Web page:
What’s in a drone? In the case of the unmanned aircraft that Hizballah sent over Israel earlier this month, the answer is: Pretty much just the headlines. The aircraft produced a great many photographs, but they were all of its own wreckage, scattered across the wastes of the Negev Desert after an Israeli fighter sent a missile into its fuselage. The camera on board the drone went down with it the morning of Oct. 6, along with any images taken during its brief foray over Israeli territory, according to Asaf Agmon, head of Fisher Brothers Institute for Air and Space Strategic Studies, an Israeli think tank. Despite the bold posturing of Hizballah, which sent the drone, and Iran, which manufactured it, the aircraft had no ability to transmit images back to its base. It was, in effect, a passenger pigeon, slow, vulnerable and with a net military effect of almost nil.
“This is the technology of the late ‘80s,” Agmon, a retired brigadier general in the Israeli air force, tells TIME. “It’s a nuisance, but it forces us to deal with it.”
In the publicity realm, however, the aircraft caused a sensation. Launched from Lebanon, it cruised across the southeast corner of the Mediterranean and entered Israeli air space between the coastal cities of Ashdod and Ashkelon – not by way of the Gaza Strip, as originally reported, an Israeli security source tells TIME. Israeli radar – which reaches as far as 300 miles – tracked it electronically, and pilots in scrambled fighters followed it visually.
It was not moving fast. Driven by a propeller, the drone’s top speed was that of a small car, perhaps 100 mph. It could climb no higher than 10,000 feet. When it passed beyond populated areas, and there was no risk of damage from falling debris, the order was given to shoot it down. The first missile missed. The explosion of the second, released as a gunsight video, blew it into so many pieces that Bedouin shepherds stumbled across some of them even after Israeli soldiers had supposedly swept the area clean. What they had found was less than alarming. The vehicle had been guided by GPS, programmed at its base to follow coordinates downloaded from a satellites, like a cell phone. It had no capacity to show its commanders what it was seeing under it, because it lacked the ability to upload to a satellite transponder; nor could it change its course once under way. The resolution of the camera it carried may have been scarcely better than Google Earth, says Agmon, the retired brigadier.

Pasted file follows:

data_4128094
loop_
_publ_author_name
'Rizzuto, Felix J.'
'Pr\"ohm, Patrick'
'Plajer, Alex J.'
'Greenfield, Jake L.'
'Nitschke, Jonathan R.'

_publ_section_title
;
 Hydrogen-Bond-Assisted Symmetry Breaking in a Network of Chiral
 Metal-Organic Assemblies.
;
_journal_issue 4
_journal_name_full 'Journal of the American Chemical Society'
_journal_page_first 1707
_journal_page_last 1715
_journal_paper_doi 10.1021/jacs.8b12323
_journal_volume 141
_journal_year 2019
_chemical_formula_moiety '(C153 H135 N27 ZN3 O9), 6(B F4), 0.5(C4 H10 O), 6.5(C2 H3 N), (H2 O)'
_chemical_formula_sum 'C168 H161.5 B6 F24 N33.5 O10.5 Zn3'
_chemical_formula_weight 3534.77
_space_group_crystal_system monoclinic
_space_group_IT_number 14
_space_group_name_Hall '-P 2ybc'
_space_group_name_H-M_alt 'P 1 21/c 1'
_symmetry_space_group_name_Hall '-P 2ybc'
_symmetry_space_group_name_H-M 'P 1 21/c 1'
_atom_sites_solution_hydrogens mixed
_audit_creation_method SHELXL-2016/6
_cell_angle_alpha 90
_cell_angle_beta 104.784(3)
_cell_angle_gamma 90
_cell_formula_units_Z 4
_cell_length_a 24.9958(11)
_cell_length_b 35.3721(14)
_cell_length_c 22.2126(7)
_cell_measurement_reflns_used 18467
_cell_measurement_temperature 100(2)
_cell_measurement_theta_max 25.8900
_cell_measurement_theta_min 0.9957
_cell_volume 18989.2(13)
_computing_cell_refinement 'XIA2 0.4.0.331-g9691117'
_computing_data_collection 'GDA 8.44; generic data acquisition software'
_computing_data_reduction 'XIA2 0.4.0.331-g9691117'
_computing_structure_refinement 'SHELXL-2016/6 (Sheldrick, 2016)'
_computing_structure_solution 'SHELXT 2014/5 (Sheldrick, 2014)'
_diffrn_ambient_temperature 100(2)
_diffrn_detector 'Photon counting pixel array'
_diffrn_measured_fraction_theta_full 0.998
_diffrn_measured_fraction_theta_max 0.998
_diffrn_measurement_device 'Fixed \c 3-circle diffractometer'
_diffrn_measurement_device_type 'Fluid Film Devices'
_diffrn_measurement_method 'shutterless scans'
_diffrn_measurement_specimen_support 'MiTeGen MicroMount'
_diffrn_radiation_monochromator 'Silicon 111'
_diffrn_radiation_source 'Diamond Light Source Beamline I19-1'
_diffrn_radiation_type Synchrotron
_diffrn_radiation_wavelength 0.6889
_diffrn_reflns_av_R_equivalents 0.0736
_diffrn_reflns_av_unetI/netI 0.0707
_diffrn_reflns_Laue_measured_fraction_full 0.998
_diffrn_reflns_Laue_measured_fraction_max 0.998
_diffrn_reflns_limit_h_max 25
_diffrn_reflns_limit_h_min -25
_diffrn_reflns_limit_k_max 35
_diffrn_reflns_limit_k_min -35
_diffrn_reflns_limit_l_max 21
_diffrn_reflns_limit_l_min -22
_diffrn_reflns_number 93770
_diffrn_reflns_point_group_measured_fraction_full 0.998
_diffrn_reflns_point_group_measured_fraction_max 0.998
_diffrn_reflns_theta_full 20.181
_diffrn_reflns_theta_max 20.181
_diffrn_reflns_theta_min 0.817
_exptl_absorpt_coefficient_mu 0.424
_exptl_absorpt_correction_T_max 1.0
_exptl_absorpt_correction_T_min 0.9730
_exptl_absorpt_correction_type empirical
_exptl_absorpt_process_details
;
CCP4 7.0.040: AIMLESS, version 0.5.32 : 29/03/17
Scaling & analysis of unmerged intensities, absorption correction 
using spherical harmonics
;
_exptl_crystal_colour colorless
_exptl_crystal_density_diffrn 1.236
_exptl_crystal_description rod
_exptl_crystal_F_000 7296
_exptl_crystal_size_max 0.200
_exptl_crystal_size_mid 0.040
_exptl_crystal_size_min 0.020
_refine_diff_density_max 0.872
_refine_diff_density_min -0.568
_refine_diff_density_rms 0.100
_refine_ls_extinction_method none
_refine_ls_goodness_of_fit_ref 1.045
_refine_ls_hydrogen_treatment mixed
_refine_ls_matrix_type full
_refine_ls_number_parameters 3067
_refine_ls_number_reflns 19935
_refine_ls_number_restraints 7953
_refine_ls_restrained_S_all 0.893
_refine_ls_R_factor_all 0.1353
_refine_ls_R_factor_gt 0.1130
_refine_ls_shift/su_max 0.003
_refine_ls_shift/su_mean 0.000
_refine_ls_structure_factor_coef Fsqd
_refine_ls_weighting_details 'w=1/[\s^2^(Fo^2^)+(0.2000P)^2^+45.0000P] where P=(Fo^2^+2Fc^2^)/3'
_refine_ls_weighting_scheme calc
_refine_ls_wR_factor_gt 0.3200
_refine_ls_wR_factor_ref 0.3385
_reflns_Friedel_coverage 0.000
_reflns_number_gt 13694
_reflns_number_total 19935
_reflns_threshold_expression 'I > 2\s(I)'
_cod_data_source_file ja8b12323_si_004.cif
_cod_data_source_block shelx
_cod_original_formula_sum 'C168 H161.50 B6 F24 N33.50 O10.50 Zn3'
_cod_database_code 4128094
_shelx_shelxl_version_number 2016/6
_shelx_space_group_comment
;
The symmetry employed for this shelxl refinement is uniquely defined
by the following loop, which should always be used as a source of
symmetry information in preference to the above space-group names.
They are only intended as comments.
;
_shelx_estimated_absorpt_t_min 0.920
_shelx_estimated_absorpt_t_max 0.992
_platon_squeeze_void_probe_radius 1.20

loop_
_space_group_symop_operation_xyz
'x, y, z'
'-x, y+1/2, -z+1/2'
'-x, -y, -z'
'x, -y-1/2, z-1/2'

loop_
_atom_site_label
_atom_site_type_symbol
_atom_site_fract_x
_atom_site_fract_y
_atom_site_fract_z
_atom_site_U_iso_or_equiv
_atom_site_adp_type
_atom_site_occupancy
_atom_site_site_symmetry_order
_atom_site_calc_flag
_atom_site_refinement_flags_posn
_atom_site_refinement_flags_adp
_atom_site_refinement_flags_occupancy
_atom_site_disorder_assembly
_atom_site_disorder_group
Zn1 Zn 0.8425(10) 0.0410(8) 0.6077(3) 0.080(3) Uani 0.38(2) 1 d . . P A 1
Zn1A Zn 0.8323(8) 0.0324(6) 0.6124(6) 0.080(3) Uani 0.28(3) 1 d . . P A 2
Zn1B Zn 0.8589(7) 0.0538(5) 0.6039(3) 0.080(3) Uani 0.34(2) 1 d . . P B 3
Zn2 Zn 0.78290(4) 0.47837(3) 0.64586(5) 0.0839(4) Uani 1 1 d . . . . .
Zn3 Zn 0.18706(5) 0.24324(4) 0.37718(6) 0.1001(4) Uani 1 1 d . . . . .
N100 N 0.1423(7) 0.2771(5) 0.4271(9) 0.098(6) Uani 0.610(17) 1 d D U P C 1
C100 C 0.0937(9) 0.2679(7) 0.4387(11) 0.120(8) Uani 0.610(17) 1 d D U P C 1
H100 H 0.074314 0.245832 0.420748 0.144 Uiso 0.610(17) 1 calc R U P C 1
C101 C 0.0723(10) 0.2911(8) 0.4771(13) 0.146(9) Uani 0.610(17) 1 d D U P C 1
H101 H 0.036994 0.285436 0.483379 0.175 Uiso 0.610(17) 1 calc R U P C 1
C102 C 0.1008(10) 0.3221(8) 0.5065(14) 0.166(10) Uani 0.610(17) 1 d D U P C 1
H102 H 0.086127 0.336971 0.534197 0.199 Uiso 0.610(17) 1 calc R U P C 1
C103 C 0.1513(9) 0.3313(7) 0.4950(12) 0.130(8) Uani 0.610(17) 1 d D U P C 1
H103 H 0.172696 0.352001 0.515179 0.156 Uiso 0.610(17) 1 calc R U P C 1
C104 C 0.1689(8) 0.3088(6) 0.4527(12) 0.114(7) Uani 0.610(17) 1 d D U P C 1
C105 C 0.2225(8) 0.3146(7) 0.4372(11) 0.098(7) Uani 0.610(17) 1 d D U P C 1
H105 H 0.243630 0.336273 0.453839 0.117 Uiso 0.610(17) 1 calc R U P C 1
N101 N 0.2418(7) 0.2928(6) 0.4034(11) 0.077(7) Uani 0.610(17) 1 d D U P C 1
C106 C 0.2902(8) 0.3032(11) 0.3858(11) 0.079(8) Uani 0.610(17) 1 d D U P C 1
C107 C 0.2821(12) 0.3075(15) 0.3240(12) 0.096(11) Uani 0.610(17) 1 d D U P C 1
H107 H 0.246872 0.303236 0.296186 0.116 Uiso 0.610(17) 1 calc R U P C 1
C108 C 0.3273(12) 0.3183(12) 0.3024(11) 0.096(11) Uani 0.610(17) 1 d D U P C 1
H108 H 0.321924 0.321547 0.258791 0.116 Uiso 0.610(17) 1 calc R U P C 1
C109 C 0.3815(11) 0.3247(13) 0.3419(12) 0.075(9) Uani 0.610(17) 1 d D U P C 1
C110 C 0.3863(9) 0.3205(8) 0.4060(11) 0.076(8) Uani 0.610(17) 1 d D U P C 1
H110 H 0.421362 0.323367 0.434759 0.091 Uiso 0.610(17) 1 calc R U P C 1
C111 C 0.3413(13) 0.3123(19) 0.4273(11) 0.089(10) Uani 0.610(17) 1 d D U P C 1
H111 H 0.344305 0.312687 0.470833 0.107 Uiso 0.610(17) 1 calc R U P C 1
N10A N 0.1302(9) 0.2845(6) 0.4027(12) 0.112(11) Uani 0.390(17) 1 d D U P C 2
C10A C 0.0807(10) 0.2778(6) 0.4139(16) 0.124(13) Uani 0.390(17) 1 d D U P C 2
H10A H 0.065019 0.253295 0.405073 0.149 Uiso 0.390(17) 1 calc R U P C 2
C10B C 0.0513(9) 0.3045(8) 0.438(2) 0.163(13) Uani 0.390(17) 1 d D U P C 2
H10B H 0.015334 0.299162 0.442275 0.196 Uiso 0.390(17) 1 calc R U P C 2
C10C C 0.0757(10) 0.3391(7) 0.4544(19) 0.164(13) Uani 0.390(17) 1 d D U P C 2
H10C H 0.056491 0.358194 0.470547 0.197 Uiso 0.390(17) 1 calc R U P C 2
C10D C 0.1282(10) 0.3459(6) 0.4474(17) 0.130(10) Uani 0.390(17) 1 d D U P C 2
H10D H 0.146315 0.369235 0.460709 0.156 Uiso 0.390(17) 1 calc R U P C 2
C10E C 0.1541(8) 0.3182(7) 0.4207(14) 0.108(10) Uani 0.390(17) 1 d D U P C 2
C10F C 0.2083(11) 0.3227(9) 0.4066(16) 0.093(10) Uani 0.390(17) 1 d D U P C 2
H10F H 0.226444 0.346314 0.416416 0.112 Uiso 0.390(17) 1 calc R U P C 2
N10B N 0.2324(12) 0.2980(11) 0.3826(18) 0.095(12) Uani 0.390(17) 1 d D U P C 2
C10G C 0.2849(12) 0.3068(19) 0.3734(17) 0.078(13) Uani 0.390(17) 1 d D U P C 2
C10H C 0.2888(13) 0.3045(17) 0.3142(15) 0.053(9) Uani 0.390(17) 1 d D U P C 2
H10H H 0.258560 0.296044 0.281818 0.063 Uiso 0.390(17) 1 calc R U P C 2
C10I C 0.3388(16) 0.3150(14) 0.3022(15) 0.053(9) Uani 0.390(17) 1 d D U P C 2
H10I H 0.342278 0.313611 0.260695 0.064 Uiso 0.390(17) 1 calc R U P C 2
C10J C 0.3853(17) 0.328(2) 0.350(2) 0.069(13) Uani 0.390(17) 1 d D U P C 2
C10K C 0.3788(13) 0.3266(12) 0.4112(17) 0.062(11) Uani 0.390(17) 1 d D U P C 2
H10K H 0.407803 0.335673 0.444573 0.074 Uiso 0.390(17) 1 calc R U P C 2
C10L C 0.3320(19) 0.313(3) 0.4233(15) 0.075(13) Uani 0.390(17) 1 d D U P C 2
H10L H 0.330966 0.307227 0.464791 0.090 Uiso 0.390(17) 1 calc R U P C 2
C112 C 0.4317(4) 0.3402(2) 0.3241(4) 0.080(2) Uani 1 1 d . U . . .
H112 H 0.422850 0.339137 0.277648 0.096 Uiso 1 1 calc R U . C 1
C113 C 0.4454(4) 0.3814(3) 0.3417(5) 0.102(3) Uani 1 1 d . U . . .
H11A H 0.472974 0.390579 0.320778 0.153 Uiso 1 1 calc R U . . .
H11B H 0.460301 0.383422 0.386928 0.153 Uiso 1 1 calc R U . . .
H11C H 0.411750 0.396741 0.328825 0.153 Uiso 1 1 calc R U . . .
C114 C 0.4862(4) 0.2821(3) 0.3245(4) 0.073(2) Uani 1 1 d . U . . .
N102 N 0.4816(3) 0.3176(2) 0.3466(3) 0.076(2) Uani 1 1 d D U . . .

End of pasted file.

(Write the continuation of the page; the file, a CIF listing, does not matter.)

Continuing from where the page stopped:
“The technology they’re using is something like 20-years-plus behind the state of Israel,” Agmon says. “It’s going to take [Iran] a lot of time to reach the level of the West. Although we must not forget they were the ninth country to send a satellite into space. It was primitive, but still….”